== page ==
The coronavirus has wreaked havoc with the stock market, pensions and interest rates.
Younger savers will have decades to recoup losses, but those close to retirement face tough decisions. So what should you do if you were hoping retire soon and do not have a final salary pension to bank on?
Money Mail has asked retirement money experts what you can do to stop the virus infecting your pension income…
Before you make any decisions, you should decide the level of income you need, look at how much you have saved, and then consider what changes you might need to now make
First, take stock
Before making any decisions, you should decide the level of income you need, look at how much you have saved, and then consider what changes you might need to now make.
Tom McPhail, head of policy at investment platform Hargreaves Lansdown, says: ‘Review all your retirement resources, including private pensions, state pension and any other savings and investments. Consider when you hope to retire and what income you can expect to receive.’
He says for many a ‘mix and match’ strategy may now be a sensible option — a guaranteed income with a state pension, final salary scheme or an annuity, combined with dividends and drawdown from an investment fund.
This way you will always have an income to fall back on if you cannot drawdown sustainably or dividends dry up.
Proceed with caution
If your pension fund has been diminished by the crash, only time will help it recover. So be careful how much you take out of your pot while it is still invested.
Tom Selby, senior analyst at investment broker AJ Bell, says retirees who drawdown too much before their funds have a chance to grow again can risk ruin.
If your pension fund has been diminished by the coronavirus crash, then only time will help it recover
He says a pensioner with a 20 per cent hit to their fund in their first year would run out of money after 18 years if they took a 5 per cent inflation-adjusted income, yet someone who took 4 per cent could take the same income for 25 years.
He says: ‘Anyone in the early stages of drawdown who has seen the value of their fund plummet should keep calm but not stick their head in the sand. If markets do not recover in the short-term, it may be necessary to reduce income withdrawals to ensure you don’t risk retirement ruin.’
Dividend dream dashed
Many retirees take a ‘natural income’ from their pension fund — living off the dividends your investments produce, while leaving the pot untouched.
But the coronavirus pandemic has seen companies slash back dividend payments by £17.5 billion already.
Mr Selby warns: ‘The problem with a natural income strategy — which investors are feeling right now — is that it relies on companies continuing to pay out juicy dividends to their investors.
‘Without this vital income, people in drawdown will either need to draw on other assets, or face the prospect of selling their underlying capital to fund their retirement at a time when valuations are depressed.’
Is an annuity the answer?
Annuity rates, like interest rates, are currently at rock-bottom.
A 65-year-old wanting a guaranteed income from a £100,000 pot would now only get £4,752 a year and an inflation-linked income would be only £3,027 a year.
However, Emma Byron, managing director of retail retirement at Legal & General, says annuities provide assurance in unpredictable times.
Delay: If your savings have slumped on the cusp of your retirement, you could keep on working a few more months to see out the market recovery and to put more money away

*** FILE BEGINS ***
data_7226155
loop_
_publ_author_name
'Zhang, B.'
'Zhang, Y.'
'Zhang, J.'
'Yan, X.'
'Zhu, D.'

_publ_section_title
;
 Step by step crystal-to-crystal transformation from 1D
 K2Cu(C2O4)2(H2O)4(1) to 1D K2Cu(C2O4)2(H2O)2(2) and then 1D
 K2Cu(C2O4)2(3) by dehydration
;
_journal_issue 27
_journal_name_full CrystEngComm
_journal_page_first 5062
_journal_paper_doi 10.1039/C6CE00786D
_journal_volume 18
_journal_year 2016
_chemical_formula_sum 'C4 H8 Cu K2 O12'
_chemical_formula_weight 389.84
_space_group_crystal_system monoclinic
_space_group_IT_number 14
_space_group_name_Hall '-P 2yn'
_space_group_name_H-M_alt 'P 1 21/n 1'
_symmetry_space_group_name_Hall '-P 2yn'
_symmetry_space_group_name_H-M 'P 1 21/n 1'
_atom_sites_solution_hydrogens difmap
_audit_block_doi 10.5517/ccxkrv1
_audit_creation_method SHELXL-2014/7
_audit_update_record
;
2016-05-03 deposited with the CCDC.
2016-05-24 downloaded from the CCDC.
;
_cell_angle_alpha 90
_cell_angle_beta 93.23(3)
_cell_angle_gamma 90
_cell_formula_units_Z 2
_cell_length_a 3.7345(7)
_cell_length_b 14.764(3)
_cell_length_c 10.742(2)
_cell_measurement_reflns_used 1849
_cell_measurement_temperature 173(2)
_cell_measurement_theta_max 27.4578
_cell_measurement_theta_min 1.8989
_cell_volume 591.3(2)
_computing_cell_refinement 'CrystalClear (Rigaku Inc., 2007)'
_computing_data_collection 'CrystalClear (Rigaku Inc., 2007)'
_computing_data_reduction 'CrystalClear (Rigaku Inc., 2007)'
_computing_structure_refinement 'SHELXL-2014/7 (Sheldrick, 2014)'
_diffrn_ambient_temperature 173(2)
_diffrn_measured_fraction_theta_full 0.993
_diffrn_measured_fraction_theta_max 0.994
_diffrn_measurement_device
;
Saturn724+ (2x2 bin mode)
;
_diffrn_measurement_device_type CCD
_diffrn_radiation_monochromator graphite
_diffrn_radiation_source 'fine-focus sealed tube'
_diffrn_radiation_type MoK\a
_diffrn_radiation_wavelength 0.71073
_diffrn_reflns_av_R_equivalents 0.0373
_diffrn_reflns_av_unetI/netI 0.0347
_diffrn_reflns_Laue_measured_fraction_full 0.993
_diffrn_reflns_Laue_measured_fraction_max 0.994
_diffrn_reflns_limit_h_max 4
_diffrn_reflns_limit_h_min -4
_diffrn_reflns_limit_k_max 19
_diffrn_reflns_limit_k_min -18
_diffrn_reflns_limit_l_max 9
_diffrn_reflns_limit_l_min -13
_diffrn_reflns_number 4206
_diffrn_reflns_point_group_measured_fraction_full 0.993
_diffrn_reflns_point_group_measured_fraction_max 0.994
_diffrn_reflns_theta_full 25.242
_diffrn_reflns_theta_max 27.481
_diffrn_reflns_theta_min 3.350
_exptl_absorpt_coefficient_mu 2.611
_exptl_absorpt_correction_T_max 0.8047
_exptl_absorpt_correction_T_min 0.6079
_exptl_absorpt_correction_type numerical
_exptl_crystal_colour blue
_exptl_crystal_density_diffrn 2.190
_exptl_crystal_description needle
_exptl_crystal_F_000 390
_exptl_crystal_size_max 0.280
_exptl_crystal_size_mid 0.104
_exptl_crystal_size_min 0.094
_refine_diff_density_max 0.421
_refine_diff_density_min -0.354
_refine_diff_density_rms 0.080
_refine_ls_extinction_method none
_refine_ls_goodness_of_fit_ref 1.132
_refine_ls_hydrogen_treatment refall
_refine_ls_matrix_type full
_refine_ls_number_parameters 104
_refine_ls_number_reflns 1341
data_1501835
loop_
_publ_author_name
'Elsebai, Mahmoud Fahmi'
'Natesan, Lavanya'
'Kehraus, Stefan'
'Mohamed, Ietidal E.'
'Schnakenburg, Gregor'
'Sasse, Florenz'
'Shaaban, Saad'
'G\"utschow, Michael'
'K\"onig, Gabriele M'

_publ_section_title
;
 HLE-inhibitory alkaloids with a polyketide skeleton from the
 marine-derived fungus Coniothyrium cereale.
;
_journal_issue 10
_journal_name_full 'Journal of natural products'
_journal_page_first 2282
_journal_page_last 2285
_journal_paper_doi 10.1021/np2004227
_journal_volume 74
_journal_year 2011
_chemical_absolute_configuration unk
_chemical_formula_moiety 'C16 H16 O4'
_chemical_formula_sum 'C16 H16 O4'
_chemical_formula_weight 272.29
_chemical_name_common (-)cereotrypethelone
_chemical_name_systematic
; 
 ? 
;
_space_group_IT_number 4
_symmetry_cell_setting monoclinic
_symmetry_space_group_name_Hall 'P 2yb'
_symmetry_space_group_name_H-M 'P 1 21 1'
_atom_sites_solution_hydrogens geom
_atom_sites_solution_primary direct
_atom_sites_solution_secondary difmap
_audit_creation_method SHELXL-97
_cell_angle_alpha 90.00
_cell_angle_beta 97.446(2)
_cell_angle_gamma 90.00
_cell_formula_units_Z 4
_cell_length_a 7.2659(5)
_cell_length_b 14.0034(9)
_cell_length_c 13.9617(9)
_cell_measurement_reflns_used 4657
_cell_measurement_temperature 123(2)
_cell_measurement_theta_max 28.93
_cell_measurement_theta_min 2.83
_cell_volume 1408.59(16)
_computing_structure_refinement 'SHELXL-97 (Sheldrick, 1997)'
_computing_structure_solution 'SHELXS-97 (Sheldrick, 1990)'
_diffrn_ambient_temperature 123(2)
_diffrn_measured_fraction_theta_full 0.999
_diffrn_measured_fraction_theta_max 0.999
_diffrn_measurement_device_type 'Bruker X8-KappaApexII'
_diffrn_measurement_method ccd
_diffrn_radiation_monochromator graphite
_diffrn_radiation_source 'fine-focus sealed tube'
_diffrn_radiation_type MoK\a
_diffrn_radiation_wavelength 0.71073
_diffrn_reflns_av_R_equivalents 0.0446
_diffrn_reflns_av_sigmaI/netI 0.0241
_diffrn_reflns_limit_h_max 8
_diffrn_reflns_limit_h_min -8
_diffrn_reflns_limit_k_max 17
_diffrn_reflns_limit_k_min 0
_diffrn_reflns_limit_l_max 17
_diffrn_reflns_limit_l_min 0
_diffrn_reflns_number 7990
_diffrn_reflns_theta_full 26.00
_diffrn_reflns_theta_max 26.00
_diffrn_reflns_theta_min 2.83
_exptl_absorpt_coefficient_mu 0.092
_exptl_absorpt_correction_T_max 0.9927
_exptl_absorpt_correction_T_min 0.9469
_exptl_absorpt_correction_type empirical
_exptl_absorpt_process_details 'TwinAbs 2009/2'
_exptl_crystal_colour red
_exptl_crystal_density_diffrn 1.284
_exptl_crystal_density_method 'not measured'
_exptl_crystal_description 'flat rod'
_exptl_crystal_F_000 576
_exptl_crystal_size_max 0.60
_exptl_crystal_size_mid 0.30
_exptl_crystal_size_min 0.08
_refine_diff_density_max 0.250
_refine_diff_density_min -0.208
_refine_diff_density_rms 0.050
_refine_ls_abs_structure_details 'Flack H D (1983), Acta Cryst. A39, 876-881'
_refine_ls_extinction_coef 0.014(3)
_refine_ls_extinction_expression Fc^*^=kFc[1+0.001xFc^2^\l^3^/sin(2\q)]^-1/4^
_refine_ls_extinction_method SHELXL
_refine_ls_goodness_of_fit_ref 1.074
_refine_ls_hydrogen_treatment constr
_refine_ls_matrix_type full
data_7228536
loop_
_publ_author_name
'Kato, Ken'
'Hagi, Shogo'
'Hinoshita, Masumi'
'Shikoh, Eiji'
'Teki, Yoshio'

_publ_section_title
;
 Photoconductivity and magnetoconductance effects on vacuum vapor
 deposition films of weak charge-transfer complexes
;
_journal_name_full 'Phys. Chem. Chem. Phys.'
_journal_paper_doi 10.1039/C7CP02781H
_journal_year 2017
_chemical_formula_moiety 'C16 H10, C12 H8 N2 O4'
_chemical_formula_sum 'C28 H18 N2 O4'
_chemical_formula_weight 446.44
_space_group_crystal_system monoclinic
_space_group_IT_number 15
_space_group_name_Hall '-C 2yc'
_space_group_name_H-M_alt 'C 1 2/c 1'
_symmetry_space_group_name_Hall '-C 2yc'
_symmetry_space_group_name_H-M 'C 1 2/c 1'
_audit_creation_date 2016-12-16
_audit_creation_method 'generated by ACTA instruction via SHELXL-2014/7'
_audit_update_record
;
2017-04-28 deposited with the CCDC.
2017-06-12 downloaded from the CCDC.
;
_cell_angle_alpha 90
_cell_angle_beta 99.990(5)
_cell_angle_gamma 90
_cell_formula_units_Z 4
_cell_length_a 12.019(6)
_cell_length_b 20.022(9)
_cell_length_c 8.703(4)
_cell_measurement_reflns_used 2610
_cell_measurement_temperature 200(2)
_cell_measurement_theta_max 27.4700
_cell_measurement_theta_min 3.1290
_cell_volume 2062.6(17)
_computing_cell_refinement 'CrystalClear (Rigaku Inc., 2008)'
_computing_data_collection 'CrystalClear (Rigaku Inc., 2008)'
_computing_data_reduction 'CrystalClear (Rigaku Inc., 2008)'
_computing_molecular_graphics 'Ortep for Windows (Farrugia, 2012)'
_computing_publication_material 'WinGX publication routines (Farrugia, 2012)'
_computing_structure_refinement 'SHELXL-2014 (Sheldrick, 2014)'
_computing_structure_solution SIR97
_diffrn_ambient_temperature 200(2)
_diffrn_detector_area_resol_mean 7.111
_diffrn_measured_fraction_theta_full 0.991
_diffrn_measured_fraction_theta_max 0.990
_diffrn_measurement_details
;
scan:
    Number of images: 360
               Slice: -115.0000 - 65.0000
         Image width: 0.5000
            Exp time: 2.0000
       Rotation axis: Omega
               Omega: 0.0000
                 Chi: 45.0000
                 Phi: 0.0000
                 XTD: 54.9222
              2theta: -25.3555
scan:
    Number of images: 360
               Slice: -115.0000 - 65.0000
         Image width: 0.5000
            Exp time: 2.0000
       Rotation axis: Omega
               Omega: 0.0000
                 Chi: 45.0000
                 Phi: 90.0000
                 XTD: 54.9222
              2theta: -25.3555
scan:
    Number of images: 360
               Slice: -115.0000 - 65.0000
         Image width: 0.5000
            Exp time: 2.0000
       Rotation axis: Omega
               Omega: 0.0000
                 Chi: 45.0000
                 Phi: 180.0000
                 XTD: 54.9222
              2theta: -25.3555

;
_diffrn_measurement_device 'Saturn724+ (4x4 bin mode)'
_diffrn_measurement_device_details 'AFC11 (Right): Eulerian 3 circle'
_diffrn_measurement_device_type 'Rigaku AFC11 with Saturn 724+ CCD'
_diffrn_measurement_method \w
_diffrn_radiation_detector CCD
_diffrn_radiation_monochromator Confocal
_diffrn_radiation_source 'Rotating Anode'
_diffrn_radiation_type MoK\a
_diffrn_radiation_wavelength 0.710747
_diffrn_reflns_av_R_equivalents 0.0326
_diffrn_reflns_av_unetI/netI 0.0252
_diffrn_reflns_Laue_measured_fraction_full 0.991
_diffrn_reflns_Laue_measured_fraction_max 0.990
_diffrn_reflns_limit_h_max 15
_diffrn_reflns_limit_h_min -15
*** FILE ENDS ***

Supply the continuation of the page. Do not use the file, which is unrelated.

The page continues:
Nervous savers could consider using part of their pot to secure a steady income with a ‘fixed-term’ annuity.
She adds: ‘This will provide a guaranteed income for a period of time — in some cases as little as three years, allowing you to keep an eye on rates and convert more at a later date when the outlook is clearer.
The key thing to remember is not to panic — retirement is a marathon, not a sprint; any decisions made now need to keep that in mind.’
…Or carry on working…
If your savings have slumped on the cusp of your retirement, you could keep on working a few more months to see out the market recovery and to put more money away.
Former pensions minister Steve Webb says another year of wages could help cover big payments such as clearing the mortgage or buying a new car.
You could also defer your state pension a year to increase it by 5.8 per cent. Another year of work will also mean your pension can gather more contributions and tax relief, and it also won’t have to stretch as far.
Mr Webb, now a partner at pension consultants LCP, says: ‘For those who have the option, working a bit longer can make a real difference to their quality of life in retirement.
‘Even if you cannot work on full-time, working part-time for longer can help you balance the books as well as providing valuable social contact.’
Proper advice is vital
Big decisions about your savings can mean big risks, and experts warn you should always get proper advice — especially in turbulent times.
Charlotte Jackson, head of pensions operations and consumer protection at the Money and Pensions Service, says: ‘For those facing particular hardship or needing to retire now, the pensions freedoms introduced a few years ago allow more flexibility in how they can do so.
‘The right option will depend on your personal circumstances, so it’s important to seek out free pensions guidance or speak to a regulated adviser.
‘Sadly, scammers are likely to take advantage of the current situation to encourage people to cash out their pensions.’
You can call the Pension Advisory Service on 0800 011 3797 or make an appointment with Pension Wise online.
Some links in this article may be affiliate links. If you click on them we may earn a small commission. That helps us fund This Is Money, and keep it free to use. We do not write articles to promote products. We do not allow any commercial relationship to affect our editorial independence.